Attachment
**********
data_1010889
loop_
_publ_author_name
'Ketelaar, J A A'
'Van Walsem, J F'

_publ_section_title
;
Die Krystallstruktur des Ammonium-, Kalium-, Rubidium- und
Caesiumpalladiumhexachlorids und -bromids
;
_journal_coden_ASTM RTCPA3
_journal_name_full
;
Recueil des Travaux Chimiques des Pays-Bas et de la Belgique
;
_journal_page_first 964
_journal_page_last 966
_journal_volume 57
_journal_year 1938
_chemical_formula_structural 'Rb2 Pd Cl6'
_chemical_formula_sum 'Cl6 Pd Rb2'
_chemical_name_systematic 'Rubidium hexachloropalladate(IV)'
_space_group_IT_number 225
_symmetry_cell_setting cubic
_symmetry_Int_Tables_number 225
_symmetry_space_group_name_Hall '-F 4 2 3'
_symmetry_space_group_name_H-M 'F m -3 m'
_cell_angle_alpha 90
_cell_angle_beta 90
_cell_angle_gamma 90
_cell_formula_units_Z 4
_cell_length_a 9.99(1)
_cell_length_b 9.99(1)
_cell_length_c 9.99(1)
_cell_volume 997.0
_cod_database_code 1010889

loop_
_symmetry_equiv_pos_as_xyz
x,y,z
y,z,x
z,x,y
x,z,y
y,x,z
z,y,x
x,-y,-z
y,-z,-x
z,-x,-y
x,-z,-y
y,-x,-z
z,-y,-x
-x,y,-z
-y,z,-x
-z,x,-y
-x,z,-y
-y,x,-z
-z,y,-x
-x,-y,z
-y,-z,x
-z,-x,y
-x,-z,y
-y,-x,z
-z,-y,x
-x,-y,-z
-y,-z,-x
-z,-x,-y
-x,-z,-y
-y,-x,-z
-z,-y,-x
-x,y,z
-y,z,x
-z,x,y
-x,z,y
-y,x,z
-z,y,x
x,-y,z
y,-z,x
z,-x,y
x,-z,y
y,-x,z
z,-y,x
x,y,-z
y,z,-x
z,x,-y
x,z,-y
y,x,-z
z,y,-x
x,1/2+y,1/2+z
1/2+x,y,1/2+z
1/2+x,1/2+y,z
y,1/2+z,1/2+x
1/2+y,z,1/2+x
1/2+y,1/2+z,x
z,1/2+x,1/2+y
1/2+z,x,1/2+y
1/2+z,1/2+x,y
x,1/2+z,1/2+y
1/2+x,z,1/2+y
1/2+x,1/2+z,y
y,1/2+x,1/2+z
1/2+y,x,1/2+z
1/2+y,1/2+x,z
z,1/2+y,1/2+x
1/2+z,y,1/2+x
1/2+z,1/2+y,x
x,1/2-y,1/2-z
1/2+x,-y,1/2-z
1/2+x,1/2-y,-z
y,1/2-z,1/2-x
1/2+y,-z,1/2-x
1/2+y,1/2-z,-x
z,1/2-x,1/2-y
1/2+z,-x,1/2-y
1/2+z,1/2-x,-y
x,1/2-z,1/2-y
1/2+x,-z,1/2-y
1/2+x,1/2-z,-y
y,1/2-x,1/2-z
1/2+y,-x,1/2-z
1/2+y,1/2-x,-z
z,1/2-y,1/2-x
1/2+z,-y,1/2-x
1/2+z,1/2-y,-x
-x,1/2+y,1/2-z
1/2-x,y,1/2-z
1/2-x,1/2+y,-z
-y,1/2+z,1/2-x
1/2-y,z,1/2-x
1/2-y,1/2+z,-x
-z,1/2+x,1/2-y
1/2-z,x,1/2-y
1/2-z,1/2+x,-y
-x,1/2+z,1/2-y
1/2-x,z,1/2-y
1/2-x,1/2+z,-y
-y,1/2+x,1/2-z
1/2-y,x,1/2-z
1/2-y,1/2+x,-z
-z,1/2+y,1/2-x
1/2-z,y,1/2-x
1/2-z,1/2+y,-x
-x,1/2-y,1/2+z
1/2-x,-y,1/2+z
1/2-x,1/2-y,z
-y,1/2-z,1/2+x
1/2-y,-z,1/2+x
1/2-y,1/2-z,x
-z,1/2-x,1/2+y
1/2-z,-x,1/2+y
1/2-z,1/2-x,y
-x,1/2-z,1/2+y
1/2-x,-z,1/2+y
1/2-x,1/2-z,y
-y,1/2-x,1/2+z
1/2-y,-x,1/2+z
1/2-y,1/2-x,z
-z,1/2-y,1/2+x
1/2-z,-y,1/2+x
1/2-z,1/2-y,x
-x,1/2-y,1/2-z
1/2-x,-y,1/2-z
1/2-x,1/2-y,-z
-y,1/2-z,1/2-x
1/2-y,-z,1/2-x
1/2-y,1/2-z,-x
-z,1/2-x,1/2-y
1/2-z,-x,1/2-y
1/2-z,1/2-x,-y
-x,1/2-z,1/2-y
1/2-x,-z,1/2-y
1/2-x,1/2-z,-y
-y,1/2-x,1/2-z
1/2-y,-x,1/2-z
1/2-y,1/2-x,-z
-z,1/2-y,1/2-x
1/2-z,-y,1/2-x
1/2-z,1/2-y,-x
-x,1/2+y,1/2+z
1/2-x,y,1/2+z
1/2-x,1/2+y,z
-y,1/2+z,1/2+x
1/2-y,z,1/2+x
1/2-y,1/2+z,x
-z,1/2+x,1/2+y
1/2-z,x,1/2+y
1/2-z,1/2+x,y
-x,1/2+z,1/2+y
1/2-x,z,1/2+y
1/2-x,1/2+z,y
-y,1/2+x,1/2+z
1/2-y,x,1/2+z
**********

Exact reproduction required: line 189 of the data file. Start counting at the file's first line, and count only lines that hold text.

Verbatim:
-y,1/2+x,1/2+z